Refugee Chul-min (Kim Do-yoon) first fled South Korea during the initial zombie outbreak four years ago. He returns to the abandoned city of South Korea, now known as “the peninsula”, to retrieve lost cash for a Hong Kong mob – only to be welcomed by a horde of the undead upon accidentally triggering a car horn. The dark and devastated streets begin to fill with a surge of zombies as a terrified Chul-min shuts himself in the back of a van and tries to be as quiet as possible. Just when the sounds die down and he thinks the worst is over, the doors are thrown open. However, instead of the snarls of the zombies, he is greeted by the maniacal laughter of a gang of grimy, barbaric men in tactical uniforms. “Put him in the arena,” commands one of the men, and the rest roar and cheer, mocking him as they haul him out of the van and into a military compound.
Chul-min is dragged into the building and thrown into a massive metal cage. Spotlights blind him and the roars of hundreds rattle his eardrums. Taking in the scene around him amidst his shock, Chul-min sees corpses hanging from the ceiling high above and crowds surrounding him, joking around and placing bets behind the metal bars. He pleads desperately for help but they simply laugh at him.
Minutes later, stripped of his clothing and spray-painted with the number #61, he stands among similarly fearful men in a sickening display of what seems to be a gladiatorial arena. A buzzer sounds off and a giant clock begins to count down from two minutes. Just as a pair of doors swing open to reveal a heaping mass of hungry, snarling zombies, it becomes clear that what’s scary isn’t the undead ready to devour him, it’s the people that put him in there.
The Mob Mentality
The people who threw him into the arena are a military group called Unit 631. Peninsula’s portrayal of the mob mentality (or herd mentality) reflects how society would function as a mob without the systems we live under. Unlike most zombie flicks such as Dawn of the Dead and Zombieland, the main villain in Peninsula isn’t the zombies themselves, but a group of humans – Unit 631.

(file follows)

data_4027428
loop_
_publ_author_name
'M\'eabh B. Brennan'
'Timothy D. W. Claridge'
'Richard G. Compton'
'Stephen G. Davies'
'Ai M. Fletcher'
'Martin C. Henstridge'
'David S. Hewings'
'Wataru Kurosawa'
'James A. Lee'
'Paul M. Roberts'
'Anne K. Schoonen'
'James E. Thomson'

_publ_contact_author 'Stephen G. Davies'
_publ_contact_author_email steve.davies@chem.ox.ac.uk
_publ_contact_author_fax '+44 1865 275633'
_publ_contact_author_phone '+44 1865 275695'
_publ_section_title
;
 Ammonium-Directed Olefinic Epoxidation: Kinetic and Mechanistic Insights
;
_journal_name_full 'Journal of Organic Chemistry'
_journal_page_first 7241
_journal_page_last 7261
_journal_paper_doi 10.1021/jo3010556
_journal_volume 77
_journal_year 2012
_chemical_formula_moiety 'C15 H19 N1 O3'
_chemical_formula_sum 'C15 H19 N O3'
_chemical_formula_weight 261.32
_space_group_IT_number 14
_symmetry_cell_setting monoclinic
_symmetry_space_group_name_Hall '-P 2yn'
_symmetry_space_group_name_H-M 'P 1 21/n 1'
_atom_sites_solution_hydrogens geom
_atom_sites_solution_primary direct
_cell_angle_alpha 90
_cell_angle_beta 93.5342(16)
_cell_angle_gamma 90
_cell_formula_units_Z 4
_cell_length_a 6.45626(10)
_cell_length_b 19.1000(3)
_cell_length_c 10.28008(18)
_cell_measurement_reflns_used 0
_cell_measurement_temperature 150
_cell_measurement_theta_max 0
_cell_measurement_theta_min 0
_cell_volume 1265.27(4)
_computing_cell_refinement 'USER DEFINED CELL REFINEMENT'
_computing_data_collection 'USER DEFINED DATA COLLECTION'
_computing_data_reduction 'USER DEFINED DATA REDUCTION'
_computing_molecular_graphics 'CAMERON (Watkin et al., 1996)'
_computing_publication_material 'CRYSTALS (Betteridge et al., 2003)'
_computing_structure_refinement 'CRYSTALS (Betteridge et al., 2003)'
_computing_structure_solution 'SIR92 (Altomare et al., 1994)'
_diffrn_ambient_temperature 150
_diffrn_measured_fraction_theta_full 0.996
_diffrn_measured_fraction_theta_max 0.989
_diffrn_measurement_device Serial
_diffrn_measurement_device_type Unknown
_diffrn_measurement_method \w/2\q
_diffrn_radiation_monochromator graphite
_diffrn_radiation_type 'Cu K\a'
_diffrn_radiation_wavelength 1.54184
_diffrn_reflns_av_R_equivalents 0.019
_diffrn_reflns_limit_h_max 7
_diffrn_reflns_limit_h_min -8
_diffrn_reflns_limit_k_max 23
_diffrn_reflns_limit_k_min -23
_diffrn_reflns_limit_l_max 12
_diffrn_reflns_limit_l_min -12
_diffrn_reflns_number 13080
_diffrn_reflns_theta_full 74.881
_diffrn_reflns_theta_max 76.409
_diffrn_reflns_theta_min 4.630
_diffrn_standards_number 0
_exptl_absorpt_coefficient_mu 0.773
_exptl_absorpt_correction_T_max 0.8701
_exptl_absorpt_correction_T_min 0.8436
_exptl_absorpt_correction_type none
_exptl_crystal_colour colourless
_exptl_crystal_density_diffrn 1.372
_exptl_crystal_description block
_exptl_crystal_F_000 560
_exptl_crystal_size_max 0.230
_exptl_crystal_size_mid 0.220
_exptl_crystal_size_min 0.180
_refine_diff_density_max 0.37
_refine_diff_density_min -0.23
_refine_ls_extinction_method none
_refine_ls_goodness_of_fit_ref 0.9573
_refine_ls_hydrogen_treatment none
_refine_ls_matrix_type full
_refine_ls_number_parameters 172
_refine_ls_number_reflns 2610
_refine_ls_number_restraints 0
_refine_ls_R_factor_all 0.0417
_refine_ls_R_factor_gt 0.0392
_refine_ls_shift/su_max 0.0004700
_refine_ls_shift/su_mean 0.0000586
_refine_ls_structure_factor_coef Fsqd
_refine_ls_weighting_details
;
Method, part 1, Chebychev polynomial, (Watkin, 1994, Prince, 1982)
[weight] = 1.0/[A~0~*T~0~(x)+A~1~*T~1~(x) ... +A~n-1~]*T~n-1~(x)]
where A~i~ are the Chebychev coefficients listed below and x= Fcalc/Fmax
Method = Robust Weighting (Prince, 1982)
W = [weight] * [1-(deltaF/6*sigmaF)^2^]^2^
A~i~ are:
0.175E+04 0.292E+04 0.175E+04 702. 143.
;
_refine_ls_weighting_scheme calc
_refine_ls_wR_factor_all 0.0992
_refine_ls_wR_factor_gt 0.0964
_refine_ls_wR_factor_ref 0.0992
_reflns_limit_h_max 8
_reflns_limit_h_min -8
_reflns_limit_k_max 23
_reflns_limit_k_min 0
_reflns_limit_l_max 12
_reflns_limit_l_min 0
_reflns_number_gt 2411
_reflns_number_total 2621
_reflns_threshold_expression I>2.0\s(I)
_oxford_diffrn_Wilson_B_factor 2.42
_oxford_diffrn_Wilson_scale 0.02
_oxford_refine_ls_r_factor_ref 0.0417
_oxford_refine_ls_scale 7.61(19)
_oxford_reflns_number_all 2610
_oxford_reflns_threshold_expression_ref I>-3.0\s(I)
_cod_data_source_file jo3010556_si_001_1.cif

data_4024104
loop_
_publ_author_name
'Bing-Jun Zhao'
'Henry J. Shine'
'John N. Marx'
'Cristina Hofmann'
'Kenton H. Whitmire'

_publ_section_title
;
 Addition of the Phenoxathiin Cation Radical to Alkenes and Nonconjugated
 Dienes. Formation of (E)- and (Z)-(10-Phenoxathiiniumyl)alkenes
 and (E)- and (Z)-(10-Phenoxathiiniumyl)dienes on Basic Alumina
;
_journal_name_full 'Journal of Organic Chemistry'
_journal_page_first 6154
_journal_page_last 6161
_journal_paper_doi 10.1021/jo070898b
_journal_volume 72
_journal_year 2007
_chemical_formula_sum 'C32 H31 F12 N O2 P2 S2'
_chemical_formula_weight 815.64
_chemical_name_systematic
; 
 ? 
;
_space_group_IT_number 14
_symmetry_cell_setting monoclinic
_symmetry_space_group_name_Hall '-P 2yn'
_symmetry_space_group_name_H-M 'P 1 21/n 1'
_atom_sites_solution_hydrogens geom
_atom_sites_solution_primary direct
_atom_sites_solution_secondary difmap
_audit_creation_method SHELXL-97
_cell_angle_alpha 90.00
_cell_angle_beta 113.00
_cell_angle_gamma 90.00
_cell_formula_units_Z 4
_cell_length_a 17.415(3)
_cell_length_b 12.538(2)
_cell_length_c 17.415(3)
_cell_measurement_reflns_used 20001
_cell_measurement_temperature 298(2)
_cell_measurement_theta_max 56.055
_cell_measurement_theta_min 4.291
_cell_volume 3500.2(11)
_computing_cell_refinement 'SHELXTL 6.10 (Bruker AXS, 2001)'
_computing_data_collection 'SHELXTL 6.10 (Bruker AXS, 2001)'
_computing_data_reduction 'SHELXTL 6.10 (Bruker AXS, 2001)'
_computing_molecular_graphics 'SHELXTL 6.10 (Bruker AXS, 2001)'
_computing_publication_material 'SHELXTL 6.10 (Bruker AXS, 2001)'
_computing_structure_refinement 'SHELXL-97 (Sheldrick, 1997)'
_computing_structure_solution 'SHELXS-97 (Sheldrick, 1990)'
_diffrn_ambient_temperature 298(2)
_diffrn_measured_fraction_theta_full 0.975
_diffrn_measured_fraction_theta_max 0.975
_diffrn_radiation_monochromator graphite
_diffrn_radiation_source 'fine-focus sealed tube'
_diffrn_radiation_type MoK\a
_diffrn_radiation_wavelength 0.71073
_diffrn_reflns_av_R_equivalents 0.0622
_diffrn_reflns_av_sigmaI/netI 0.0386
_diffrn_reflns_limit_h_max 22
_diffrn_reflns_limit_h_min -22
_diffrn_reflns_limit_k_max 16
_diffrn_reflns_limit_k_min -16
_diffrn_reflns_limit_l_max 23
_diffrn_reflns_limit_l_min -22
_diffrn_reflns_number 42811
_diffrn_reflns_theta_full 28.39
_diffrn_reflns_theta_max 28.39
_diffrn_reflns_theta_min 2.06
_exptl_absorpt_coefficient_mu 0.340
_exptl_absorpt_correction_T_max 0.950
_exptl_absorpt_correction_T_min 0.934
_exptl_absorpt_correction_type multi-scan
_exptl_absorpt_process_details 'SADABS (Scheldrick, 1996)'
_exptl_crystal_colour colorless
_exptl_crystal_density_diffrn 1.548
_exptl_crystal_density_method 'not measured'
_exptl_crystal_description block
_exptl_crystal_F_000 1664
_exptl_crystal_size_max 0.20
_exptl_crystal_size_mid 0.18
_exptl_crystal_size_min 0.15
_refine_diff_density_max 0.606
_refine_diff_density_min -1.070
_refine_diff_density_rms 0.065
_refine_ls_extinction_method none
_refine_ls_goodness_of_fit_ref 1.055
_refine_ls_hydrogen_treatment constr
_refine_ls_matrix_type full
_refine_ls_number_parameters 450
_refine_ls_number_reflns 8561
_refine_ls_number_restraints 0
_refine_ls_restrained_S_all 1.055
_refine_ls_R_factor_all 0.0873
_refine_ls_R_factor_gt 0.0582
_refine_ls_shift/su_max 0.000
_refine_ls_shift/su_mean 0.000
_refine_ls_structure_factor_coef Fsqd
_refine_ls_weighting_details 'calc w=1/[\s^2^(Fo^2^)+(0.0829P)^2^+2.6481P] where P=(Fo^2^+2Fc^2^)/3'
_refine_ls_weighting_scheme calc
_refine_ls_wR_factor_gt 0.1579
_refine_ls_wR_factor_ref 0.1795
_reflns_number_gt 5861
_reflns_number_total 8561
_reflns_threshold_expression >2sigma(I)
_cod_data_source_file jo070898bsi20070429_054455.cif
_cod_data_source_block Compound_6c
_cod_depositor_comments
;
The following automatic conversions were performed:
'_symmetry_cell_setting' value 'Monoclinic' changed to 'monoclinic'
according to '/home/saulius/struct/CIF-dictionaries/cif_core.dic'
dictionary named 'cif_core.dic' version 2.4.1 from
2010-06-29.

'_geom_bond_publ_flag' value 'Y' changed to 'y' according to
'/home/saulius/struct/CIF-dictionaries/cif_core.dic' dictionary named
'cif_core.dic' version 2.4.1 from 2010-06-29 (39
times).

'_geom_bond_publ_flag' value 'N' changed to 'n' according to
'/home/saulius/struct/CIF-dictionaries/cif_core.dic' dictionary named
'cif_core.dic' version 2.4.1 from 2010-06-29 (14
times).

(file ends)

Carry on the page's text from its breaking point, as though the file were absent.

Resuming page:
The group has no clear rules and is led by military leaders (and villains) Sergeant Kwang (Kim Min-Jae) and Captain Seo (Koo Gyo-Hwan). The group acts on impulse, reacting and behaving like animals within the military compound. “The game” was created for their entertainment, where survivors like Chul-min (referred to as “prey”) are thrown into the gladiatorial arena and forced to try and survive a zombie onslaught for a limited time; the same survivors they were sent here to protect.
Unit 631 is portrayed as a mob under the Crowd Frenzy, where crowds easily turn “uncontrolled, wild and frenzied”, resulting in unreasonable and emotionally charged behaviour among the members. Sergeant Kwang’s antics, such as killing a survivor or announcing the start of a game, often results in cheering and energising the crowd, whereas it would normally be considered abnormal and wrong. We often see this in our society, where when a group of people come together, they think of themselves as one united group and no longer make decisions they usually would as individuals.
A recent example of this would be the Mondragone riots last month, where a cluster of Covid-19 cases among foreign farm workers led to a clash between locals and foreigners. The workers wanted to return to work for food, but locals blamed them for spreading the virus and began to act irrationally, hurling stones and destroying cars near the estate the workers stayed in, despite relying on them to maintain their farms. It’s interesting and relevant that returning director Yeon Sang-ho decided to portray the mob mentality in Peninsula, particularly in the current climate of the pandemic and social revolution in today’s world.
Xenophobia In The World
Through the portrayal of society towards refugees in Peninsula, a clear commentary is made on the issue of xenophobia, the fear or hatred of foreigners. Four years after the events of Train To Busan, the world has cut off the initial zombie outbreak by evacuating and isolating South Korea, leaving it abandoned and overrun by zombies. The isolation of “the peninsula” lays the foundation for the xenophobia faced by the refugees in the movie.